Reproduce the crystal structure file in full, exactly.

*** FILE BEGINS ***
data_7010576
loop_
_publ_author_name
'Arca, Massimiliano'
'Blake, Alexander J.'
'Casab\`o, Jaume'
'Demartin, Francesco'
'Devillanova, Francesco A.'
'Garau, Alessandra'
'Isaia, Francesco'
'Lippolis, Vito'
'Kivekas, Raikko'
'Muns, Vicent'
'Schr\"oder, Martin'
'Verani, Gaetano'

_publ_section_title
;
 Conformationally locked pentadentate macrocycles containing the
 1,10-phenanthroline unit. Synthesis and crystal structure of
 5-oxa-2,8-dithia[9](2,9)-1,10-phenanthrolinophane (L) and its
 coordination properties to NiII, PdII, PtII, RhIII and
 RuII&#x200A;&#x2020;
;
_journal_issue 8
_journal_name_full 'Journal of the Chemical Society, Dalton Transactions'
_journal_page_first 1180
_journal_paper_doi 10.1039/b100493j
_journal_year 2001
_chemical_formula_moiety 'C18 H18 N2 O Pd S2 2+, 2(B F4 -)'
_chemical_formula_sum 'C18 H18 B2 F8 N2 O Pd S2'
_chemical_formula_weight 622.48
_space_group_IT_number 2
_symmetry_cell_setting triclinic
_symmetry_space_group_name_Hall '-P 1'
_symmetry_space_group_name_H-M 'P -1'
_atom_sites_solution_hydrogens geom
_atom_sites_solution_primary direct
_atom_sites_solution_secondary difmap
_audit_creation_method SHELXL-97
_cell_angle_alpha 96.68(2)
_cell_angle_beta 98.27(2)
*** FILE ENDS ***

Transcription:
data_7010576
loop_
_publ_author_name
'Arca, Massimiliano'
'Blake, Alexander J.'
'Casab\`o, Jaume'
'Demartin, Francesco'
'Devillanova, Francesco A.'
'Garau, Alessandra'
'Isaia, Francesco'
'Lippolis, Vito'
'Kivekas, Raikko'
'Muns, Vicent'
'Schr\"oder, Martin'
'Verani, Gaetano'

_publ_section_title
;
 Conformationally locked pentadentate macrocycles containing the
 1,10-phenanthroline unit. Synthesis and crystal structure of
 5-oxa-2,8-dithia[9](2,9)-1,10-phenanthrolinophane (L) and its
 coordination properties to NiII, PdII, PtII, RhIII and
 RuII&#x200A;&#x2020;
;
_journal_issue 8
_journal_name_full 'Journal of the Chemical Society, Dalton Transactions'
_journal_page_first 1180
_journal_paper_doi 10.1039/b100493j
_journal_year 2001
_chemical_formula_moiety 'C18 H18 N2 O Pd S2 2+, 2(B F4 -)'
_chemical_formula_sum 'C18 H18 B2 F8 N2 O Pd S2'
_chemical_formula_weight 622.48
_space_group_IT_number 2
_symmetry_cell_setting triclinic
_symmetry_space_group_name_Hall '-P 1'
_symmetry_space_group_name_H-M 'P -1'
_atom_sites_solution_hydrogens geom
_atom_sites_solution_primary direct
_atom_sites_solution_secondary difmap
_audit_creation_method SHELXL-97
_cell_angle_alpha 96.68(2)
_cell_angle_beta 98.27(2)